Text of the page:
As someone interested in EdTech, ECD, and public-private partnerships, I was thrilled to attend a panel that intersected these areas. The discussion was animated, and the speakers were united on one front: that investing in ECD and supporting parents in emergencies is crucial to building a better future. The diverse perspectives of the panelists merged to create nuanced insights and informed suggestions for next steps. The panelists agreed that for education in emergencies (EiE) to be successful, it requires all sectors to work together and collaborate on solutions, flexible funding that allows for funded projects to adapt their activities to situations on the ground, and for community voices to be centered in the discussion. There was also heavy emphasis on play as a tool for brain stimulation and trauma-healing for both children and caregivers. In discussing next steps in EiE, the panel also concurred that future interventions should prioritize equality by addressing the barriers that exist within EiE (such as language of instruction), focus on contextualization to specific issues faced by the communities, increase research and learning, and advocate for high impact return on investment in EiE.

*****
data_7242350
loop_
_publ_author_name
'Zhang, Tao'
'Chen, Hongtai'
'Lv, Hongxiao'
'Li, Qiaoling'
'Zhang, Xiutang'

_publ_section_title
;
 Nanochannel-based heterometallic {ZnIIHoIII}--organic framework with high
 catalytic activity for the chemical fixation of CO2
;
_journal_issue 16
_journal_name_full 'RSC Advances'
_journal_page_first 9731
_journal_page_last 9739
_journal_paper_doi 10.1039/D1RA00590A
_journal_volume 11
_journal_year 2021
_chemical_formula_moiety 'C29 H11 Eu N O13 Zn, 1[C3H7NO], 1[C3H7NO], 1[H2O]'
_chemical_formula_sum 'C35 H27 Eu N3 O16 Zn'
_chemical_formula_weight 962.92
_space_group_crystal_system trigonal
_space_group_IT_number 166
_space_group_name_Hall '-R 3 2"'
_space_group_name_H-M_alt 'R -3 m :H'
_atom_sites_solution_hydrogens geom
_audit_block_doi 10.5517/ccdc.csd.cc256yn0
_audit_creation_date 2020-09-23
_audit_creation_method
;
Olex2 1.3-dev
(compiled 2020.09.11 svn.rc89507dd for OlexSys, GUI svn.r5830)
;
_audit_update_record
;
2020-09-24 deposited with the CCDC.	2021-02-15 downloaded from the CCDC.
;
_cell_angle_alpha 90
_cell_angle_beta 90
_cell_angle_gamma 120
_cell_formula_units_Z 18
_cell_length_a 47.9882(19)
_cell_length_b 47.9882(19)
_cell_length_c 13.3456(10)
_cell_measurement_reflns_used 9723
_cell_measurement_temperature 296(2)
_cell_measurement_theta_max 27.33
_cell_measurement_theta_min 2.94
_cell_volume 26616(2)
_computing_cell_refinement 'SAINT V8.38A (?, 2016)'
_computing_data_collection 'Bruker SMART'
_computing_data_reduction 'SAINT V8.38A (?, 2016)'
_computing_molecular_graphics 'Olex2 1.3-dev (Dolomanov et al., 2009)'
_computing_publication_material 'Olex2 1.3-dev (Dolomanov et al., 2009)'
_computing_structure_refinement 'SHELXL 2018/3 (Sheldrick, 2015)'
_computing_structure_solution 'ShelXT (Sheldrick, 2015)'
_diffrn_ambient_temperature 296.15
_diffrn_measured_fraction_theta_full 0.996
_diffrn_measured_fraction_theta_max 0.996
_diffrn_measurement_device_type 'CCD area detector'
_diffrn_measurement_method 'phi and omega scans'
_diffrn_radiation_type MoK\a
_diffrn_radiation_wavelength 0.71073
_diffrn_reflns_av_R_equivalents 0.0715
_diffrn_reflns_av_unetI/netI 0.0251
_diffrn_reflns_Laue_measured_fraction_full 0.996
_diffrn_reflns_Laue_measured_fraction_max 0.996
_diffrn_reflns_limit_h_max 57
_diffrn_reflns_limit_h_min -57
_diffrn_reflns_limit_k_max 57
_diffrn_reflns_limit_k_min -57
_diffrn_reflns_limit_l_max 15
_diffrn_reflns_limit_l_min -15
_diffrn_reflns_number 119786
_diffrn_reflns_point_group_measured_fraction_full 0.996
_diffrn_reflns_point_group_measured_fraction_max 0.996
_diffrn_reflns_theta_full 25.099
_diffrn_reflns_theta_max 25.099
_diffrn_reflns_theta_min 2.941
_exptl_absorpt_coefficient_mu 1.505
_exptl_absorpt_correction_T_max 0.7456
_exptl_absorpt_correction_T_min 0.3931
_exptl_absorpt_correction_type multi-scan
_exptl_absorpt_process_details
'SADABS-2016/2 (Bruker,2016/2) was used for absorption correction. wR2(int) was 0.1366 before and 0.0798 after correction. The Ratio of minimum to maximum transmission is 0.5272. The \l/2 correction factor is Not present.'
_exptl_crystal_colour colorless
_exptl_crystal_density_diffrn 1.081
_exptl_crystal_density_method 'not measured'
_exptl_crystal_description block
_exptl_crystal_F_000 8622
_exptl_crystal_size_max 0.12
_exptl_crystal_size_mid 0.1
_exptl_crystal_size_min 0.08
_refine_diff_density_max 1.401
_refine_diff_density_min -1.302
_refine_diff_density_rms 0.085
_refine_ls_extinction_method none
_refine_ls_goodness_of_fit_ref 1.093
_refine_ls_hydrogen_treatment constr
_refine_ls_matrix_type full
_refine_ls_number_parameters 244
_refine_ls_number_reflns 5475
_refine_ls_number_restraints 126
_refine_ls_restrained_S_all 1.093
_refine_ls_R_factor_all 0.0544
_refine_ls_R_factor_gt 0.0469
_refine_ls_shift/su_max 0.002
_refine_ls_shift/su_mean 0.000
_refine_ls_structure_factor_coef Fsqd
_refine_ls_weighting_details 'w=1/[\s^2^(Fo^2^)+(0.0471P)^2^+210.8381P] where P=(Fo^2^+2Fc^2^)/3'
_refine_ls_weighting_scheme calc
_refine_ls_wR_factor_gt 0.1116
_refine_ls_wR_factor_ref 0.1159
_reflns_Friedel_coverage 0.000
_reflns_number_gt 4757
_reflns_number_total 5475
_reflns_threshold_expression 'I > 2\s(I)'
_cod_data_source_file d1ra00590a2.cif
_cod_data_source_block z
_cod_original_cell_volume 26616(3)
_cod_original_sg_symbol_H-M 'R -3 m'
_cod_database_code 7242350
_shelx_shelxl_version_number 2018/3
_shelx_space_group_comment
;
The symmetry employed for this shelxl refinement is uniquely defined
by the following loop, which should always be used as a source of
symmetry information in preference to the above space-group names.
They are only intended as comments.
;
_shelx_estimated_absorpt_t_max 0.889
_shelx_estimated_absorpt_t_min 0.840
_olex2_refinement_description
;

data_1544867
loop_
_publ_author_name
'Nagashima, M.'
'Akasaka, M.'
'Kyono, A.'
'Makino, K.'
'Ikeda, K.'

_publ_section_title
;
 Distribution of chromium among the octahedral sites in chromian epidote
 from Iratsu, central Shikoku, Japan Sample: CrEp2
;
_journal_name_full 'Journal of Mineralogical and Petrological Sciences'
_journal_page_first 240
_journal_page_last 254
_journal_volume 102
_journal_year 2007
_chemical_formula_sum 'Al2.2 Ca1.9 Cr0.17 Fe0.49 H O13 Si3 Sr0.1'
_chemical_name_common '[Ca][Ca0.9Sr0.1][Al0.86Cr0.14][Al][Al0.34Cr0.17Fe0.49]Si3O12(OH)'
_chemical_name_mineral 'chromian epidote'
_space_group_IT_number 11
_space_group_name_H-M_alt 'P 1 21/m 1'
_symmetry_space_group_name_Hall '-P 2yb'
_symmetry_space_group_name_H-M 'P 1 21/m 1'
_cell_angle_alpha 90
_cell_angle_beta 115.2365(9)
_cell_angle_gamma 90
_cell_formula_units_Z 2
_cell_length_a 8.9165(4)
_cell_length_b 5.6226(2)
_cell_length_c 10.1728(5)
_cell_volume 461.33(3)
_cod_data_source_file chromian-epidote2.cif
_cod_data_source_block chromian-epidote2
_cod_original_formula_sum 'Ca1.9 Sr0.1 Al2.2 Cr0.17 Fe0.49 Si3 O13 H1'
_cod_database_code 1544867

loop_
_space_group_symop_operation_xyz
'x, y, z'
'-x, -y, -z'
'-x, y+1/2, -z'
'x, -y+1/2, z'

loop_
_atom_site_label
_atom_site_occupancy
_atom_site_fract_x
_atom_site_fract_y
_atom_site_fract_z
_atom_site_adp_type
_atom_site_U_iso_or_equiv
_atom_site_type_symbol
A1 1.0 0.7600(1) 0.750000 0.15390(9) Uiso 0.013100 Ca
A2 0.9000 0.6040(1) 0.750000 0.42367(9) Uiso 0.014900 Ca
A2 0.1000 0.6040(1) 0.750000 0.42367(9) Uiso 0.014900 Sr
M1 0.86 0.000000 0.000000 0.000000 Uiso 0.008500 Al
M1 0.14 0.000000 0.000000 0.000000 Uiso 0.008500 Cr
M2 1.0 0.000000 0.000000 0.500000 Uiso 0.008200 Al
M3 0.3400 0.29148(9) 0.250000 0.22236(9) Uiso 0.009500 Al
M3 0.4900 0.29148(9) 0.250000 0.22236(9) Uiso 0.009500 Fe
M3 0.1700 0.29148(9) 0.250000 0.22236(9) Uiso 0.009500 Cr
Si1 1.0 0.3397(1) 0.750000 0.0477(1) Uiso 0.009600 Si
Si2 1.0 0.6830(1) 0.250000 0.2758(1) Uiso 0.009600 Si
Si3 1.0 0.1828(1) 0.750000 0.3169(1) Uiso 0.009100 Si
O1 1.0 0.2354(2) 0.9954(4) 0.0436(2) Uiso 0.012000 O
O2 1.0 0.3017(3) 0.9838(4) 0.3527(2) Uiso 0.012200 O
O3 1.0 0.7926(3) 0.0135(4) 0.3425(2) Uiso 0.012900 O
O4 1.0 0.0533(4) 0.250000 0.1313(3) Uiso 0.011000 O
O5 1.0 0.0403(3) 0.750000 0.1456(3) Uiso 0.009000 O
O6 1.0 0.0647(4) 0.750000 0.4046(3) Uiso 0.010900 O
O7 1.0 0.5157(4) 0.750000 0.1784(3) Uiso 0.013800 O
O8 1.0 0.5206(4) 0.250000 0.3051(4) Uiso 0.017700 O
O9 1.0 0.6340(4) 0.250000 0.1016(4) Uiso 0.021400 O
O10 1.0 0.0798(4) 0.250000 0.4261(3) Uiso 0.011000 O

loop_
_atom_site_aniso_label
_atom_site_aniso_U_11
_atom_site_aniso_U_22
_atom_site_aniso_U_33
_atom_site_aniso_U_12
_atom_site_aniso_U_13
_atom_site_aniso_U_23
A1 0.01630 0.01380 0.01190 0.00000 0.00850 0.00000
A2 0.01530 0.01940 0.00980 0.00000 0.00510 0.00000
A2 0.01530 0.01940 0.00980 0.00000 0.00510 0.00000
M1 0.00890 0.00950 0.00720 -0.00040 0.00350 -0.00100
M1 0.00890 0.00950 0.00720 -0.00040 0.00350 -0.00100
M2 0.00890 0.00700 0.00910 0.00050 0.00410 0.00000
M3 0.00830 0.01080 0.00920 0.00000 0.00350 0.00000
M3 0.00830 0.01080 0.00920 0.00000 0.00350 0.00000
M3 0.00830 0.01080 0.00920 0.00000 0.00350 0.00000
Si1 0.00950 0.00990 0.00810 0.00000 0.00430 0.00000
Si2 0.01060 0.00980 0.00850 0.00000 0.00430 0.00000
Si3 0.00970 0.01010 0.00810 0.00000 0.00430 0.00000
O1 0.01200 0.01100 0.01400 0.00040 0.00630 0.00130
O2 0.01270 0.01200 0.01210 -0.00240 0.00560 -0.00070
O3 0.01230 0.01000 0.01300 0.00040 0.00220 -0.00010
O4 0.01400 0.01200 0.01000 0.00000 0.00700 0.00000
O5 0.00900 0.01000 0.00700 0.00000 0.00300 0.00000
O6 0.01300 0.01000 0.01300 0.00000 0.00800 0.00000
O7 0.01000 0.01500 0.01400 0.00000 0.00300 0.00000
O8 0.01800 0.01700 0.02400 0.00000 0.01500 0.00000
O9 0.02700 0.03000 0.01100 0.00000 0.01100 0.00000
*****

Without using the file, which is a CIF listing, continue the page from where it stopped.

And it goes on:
I came away from the panel with my own set of takeaways.

  1. Emphasis on ROI – The panel was on investing, so it was expected that return on investment would be discussed. However, I was surprised at how much ROI was used as a primary motivating factor for investing in and advocating for ECD and EiE. Emphasizing financial incentive is a powerful tool in fundraising, even if you believe that money should not be the focus.